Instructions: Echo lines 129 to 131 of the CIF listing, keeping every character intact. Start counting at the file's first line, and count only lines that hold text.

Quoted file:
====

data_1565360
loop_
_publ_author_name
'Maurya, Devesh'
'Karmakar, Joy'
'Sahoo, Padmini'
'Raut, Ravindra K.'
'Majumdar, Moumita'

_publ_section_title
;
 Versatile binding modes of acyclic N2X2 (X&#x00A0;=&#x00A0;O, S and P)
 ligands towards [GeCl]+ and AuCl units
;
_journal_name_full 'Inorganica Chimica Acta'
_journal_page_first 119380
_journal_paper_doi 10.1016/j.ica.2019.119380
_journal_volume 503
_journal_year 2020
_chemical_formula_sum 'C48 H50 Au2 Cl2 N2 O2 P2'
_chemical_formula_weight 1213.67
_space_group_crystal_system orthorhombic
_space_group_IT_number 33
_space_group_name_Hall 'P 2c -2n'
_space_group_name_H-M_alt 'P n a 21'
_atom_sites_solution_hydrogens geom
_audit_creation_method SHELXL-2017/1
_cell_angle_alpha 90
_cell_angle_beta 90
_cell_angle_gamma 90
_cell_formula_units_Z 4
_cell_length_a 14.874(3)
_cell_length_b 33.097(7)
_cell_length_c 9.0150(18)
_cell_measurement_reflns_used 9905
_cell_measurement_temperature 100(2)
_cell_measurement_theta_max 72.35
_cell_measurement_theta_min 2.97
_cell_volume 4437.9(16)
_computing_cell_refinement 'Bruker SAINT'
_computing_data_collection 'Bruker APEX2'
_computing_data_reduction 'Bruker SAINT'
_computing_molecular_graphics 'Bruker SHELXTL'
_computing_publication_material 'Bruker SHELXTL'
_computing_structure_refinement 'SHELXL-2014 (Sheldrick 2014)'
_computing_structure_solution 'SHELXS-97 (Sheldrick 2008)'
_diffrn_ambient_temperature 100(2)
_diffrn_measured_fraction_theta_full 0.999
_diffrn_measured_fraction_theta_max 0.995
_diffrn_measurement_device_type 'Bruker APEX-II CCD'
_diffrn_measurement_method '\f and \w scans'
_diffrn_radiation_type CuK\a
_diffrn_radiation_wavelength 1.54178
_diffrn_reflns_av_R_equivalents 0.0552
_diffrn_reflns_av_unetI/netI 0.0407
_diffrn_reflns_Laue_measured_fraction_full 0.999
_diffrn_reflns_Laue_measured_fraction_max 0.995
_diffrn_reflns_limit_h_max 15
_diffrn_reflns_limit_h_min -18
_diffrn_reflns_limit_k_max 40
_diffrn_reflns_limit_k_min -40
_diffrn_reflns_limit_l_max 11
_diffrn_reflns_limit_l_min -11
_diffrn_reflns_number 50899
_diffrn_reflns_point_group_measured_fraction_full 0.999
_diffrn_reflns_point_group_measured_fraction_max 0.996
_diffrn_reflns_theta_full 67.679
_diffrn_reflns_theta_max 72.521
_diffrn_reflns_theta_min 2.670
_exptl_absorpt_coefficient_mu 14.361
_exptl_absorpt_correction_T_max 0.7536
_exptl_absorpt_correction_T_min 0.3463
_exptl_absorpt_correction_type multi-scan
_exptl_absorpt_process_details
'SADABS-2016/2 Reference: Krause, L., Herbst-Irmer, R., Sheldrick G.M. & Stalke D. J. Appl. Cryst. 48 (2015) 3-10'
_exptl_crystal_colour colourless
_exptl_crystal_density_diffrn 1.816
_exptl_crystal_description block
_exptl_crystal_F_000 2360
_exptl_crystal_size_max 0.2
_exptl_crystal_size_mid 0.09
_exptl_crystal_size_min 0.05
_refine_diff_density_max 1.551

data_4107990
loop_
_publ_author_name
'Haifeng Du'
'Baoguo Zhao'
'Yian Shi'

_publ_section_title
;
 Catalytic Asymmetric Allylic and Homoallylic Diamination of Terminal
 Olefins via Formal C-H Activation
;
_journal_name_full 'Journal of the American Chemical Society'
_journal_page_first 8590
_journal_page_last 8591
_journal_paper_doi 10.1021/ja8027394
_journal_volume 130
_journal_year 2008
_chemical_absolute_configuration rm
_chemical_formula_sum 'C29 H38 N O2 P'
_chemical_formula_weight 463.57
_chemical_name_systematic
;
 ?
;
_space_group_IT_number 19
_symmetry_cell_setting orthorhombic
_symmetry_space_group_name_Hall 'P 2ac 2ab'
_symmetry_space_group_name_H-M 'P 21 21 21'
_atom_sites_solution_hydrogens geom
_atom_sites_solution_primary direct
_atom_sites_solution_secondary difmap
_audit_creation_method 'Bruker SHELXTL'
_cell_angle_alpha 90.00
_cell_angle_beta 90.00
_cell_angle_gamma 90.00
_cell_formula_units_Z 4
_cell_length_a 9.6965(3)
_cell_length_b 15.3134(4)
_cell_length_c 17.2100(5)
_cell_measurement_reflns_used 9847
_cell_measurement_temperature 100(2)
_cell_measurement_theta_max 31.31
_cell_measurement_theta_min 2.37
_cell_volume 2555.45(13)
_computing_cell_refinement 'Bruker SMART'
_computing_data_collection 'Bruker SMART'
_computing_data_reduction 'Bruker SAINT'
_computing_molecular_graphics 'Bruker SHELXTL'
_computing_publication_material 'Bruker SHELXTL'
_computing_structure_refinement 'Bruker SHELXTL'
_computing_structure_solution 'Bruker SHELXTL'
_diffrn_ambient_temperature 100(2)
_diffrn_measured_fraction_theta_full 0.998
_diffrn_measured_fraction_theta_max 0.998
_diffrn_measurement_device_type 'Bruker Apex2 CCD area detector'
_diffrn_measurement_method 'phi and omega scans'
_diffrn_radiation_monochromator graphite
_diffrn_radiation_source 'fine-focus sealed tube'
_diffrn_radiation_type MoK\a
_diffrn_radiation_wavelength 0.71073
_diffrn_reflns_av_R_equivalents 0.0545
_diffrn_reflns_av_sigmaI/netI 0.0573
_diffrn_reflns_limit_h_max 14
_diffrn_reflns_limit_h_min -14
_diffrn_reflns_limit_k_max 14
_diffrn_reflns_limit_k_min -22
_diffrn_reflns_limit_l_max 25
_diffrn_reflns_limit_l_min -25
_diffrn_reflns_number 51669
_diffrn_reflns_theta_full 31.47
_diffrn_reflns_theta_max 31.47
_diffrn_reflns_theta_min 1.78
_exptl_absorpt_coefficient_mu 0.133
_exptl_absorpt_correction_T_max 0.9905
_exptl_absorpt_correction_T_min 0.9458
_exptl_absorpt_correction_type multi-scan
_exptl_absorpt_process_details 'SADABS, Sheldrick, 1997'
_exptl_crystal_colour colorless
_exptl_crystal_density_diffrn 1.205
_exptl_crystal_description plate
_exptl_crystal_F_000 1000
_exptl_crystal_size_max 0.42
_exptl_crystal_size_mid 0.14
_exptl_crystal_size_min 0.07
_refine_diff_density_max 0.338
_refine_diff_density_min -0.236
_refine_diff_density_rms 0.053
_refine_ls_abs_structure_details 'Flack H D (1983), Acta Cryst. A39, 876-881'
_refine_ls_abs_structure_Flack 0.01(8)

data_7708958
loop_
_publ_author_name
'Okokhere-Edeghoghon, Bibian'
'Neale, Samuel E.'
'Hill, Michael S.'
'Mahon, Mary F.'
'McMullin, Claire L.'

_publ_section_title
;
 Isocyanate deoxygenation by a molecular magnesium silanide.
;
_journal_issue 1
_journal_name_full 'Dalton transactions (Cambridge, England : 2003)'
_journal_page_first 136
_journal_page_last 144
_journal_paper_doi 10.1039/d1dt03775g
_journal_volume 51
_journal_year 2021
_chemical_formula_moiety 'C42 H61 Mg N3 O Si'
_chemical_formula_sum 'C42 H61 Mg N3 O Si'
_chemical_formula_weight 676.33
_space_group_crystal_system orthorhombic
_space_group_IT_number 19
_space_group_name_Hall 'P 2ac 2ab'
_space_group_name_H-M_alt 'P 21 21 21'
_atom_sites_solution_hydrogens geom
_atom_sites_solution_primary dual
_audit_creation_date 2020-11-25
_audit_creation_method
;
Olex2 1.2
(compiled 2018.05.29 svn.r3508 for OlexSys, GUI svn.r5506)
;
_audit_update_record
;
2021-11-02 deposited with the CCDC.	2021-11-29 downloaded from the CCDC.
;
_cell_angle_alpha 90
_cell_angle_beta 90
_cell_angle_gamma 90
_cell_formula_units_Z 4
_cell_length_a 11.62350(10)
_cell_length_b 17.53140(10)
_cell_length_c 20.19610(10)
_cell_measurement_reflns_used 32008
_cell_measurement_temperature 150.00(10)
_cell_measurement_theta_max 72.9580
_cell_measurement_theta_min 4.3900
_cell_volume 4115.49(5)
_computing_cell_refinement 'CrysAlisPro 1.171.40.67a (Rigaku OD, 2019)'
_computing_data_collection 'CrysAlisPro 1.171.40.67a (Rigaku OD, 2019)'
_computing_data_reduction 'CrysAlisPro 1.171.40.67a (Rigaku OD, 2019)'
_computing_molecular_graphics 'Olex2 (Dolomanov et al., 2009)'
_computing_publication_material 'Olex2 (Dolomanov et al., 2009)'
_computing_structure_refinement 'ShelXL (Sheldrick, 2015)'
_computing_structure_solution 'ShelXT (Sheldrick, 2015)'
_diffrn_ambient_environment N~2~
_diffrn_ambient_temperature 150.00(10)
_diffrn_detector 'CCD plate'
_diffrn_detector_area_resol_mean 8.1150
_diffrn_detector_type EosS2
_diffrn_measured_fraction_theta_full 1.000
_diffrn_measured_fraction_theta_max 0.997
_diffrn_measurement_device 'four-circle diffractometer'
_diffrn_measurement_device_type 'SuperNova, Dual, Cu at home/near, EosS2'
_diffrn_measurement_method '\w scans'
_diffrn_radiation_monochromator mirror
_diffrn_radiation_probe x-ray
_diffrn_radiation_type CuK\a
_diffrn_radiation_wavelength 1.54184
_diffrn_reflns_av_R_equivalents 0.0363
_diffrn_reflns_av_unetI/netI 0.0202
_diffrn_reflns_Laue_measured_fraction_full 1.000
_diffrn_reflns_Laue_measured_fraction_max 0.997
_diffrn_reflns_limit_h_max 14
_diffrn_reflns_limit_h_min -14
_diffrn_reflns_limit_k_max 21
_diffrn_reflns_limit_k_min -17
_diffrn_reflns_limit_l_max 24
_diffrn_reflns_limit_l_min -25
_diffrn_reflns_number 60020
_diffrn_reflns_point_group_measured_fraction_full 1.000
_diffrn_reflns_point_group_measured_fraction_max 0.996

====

_computing_data_reduction 'Bruker SAINT'
_computing_molecular_graphics 'Bruker SHELXTL'
_computing_publication_material 'Bruker SHELXTL'